By Emily Kingsland
In order to successfully help young people prepare for employment, education providers and employers must open up the lines of communication and become more engaged in each other’s worlds. In the most innovative and effective school-to-work systems around the globe, it is common for employers to help design post-secondary training curricula or to offer their employees as faculty to training programs. At the same time, education providers should actively encourage students to spend half their time on a job site and help them secure interview opportunities.
These findings from a McKinsey & Company report published in December are not all that surprising. In fact, many of the education systems scoring at the top of the international league tables have already reached these conclusions and implemented similar strategies. After returning from Singapore last year, Marc Tucker recapped what he had observed, writing, “In Singapore, young people not headed to University go either into the upper secondary vocational education system or into one of the polytechnics. In the upper secondary vocational system, there is no sandwich program alternating time in the workplace with time in school. [Their experience] is all in school, but the Singaporeans have persuaded the companies to give them the state-of-the-art machines they need in the classrooms (working engines for current model cars, for example, with cutaway engines for the auto mechanics program) and have also persuaded the firms that it is in their interest to regularly cycle the school instructors through their firms to keep their skills up to date.” This city-state also boasts one of the lowest rates of youth unemployment in the industrialized world.
According to McKinsey, the second common success factor occurs when employers and education providers work with their students early and intensely so the education-to-employment journey is treated as one continuum in which employers commit to hire young people before they are even enrolled in a program and are invested in building their skills. What the report, Education to Employment: Designing a System that Works, brings to the table is powerful examples of where this is working around the world. One model of a cohesive school-to-work continuum can be found in China’s Vocational Training Holdings (CVTH), the largest training institute for China’s automotive industry. This vocational education program establishes and maintains relationships with about 1,800 employers, which provide internship opportunities and “promises to hire”. The CVTH provides their students with access to a large database that houses information on each of the employers such as company size, how many workers they need, and the type of worker required. Prior to graduation from CVTH, students take a survey on their ideal job placement situation and are matched to an employer based on their preferences. The Institute then provides post-graduation support to students for a year if they are not happy with their initial placement. Within three months of graduation, 80 percent of CVTH graduates are employed and of the students that are not, many of them have exited the job market to pursue higher education degrees.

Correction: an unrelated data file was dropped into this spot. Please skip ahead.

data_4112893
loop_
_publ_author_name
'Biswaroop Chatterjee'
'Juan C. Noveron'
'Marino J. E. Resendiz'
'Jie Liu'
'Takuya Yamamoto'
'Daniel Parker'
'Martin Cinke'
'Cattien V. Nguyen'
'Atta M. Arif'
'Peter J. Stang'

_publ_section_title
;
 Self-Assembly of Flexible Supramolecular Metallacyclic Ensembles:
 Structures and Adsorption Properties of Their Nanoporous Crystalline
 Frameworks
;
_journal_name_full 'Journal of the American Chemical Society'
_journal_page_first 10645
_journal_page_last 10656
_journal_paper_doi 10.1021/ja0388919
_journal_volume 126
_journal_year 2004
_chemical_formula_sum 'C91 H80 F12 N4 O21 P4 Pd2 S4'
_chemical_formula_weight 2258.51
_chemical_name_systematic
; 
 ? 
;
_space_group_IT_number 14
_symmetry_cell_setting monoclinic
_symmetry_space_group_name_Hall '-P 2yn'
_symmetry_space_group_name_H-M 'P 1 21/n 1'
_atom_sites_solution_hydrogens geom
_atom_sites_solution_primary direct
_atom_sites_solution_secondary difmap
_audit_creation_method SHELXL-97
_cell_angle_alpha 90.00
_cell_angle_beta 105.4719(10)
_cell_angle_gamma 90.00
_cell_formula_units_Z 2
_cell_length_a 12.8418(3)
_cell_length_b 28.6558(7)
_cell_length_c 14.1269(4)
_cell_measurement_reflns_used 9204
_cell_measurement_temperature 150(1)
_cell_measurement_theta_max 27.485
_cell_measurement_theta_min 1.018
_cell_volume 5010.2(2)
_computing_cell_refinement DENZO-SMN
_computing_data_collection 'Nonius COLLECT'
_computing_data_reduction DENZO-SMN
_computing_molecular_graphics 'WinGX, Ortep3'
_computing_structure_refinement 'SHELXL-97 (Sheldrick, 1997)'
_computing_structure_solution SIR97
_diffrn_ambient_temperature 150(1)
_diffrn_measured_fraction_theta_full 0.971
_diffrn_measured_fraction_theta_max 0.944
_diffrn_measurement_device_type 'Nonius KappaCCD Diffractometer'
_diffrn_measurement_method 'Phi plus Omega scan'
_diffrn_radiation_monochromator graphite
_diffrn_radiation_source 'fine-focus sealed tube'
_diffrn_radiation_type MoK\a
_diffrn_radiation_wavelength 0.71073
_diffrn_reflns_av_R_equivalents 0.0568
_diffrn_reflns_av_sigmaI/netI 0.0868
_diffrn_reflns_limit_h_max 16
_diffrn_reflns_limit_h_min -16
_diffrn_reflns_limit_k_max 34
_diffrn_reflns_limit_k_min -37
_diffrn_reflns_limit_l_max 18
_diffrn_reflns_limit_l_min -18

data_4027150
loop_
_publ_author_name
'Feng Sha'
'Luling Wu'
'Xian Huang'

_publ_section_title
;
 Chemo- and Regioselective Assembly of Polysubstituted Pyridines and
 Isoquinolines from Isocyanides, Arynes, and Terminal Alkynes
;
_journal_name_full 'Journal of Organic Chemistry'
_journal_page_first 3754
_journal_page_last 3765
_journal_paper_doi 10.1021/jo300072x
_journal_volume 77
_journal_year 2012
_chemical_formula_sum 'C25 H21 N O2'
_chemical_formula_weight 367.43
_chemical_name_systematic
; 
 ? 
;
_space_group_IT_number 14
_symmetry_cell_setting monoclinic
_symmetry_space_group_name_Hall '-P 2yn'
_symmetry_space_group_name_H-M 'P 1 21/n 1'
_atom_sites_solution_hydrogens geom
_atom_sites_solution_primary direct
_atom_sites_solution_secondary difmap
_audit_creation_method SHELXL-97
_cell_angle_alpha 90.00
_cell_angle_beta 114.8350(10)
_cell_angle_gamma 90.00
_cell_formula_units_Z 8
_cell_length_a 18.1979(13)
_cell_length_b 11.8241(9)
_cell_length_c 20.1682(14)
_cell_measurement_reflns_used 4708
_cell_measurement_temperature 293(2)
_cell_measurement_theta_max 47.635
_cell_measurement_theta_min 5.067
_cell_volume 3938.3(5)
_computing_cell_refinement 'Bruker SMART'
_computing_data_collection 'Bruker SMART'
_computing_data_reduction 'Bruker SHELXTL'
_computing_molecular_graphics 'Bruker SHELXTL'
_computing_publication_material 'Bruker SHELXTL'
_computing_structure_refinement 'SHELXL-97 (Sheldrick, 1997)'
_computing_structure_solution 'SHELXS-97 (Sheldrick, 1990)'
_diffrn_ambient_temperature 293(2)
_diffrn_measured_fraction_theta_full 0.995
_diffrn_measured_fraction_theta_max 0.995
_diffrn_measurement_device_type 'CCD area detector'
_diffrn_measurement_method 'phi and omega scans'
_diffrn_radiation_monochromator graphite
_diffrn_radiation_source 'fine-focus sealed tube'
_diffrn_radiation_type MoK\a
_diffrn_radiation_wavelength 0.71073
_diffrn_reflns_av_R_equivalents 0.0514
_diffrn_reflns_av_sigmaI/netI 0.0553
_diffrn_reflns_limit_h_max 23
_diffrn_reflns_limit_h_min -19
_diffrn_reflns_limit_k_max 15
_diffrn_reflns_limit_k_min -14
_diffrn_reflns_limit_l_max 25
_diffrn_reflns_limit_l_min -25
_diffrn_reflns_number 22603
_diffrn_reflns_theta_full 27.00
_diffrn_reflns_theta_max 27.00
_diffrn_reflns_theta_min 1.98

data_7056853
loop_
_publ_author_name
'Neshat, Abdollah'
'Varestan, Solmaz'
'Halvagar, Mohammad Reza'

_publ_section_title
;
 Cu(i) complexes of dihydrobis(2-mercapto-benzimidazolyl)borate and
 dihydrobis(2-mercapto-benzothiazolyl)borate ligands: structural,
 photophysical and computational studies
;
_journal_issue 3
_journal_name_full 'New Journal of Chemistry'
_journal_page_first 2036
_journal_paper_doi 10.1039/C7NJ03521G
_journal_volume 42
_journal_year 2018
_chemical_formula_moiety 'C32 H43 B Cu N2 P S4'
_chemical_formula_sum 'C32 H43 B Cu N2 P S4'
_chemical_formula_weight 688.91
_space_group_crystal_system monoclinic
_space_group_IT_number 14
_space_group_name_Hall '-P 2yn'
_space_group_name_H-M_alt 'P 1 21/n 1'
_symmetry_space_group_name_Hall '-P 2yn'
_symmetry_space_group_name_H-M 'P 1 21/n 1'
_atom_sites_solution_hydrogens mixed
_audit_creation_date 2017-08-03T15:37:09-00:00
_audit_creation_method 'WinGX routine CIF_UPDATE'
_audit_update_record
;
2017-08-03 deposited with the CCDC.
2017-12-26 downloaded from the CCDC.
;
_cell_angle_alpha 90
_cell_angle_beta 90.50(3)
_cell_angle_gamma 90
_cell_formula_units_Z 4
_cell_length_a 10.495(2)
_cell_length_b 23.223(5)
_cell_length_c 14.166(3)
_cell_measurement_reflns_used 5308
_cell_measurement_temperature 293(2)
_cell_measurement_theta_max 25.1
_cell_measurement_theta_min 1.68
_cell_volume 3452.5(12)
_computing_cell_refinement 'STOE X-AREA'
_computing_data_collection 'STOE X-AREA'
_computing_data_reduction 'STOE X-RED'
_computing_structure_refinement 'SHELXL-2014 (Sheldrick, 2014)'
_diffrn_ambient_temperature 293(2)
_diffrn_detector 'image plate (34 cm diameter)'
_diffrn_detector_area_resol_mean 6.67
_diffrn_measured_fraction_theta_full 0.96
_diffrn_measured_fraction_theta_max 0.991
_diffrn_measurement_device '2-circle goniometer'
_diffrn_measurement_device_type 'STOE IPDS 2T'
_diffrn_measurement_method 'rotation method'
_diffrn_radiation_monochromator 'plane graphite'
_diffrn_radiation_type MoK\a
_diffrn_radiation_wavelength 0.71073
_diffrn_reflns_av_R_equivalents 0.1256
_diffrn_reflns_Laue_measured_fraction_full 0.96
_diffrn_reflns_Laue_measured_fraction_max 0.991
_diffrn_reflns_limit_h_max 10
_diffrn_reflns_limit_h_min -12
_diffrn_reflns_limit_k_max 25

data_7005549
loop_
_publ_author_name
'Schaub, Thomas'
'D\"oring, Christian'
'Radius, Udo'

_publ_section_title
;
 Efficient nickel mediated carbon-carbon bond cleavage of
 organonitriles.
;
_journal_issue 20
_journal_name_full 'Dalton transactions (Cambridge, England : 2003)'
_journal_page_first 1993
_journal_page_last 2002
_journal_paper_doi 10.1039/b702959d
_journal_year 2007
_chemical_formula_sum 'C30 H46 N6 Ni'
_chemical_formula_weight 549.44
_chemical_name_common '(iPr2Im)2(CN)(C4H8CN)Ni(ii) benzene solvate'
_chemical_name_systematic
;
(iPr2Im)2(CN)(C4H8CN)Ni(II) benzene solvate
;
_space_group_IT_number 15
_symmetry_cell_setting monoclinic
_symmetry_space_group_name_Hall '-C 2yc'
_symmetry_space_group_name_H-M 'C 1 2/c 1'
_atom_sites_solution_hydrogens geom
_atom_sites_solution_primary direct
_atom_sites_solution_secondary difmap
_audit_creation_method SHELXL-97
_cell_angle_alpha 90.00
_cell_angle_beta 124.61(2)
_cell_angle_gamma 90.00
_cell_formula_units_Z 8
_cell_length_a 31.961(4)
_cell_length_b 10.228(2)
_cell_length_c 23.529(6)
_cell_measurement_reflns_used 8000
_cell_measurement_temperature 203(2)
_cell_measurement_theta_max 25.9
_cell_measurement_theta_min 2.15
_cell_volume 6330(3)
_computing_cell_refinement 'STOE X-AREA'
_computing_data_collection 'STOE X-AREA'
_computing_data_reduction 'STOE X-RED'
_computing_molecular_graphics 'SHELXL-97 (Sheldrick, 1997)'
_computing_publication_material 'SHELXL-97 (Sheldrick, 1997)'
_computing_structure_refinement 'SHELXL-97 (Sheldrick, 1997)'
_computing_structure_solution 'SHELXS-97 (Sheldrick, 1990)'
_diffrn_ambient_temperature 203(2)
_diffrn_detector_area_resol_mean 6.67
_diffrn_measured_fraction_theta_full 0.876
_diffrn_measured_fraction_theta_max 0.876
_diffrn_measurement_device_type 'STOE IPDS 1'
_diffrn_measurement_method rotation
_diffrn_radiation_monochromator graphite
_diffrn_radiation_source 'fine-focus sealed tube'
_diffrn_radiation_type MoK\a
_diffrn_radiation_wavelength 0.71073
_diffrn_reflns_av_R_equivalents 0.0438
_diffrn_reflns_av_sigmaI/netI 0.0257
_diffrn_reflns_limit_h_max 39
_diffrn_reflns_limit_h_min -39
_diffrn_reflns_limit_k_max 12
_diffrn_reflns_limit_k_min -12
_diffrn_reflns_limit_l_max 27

The report authors surveyed young people, education providers and employers in nine countries including Brazil, Germany, India, Mexico, Morocco, Turkey, Saudi Arabia, the United Kingdom and the United States. They found that the road from postsecondary education to employment looks vastly different from one perspective to the next. While 72 percent of education providers in the survey believe new graduates are ready to take on entry-level positions, fewer than half of young people and employers agreed. The United States demonstrated one of the widest opinion gaps on this issue with 87 percent of education providers stating that graduates and new hires are adequately prepared for entry-level work and only 49 percent of employers thinking this is the case.
This disconnect is partly explained by the lack of communication between employers, educators and youth. A third of employers in the surveyed countries said they never communicate with education providers and of those that do, fewer than half say it has proven effective. Meanwhile, more than a third of educators report that they are unable to estimate the job-placement rates of their graduates. When surveyed, educators were asked to identify their priorities. Helping students find jobs after graduation fell to the middle of the list for both private and public education providers.
Young people are also failing to connect the dots with less than half considering the job openings and wage levels of the professions most commonly associated with their selected major. And while nearly 60 percent of youth view on-the-job training and hands-on learning as the most effective instructional technique, only 24 percent of academic-program graduates and 37 percent of vocational graduates said that they were enrolled in programs that regularly provided these types of experiences.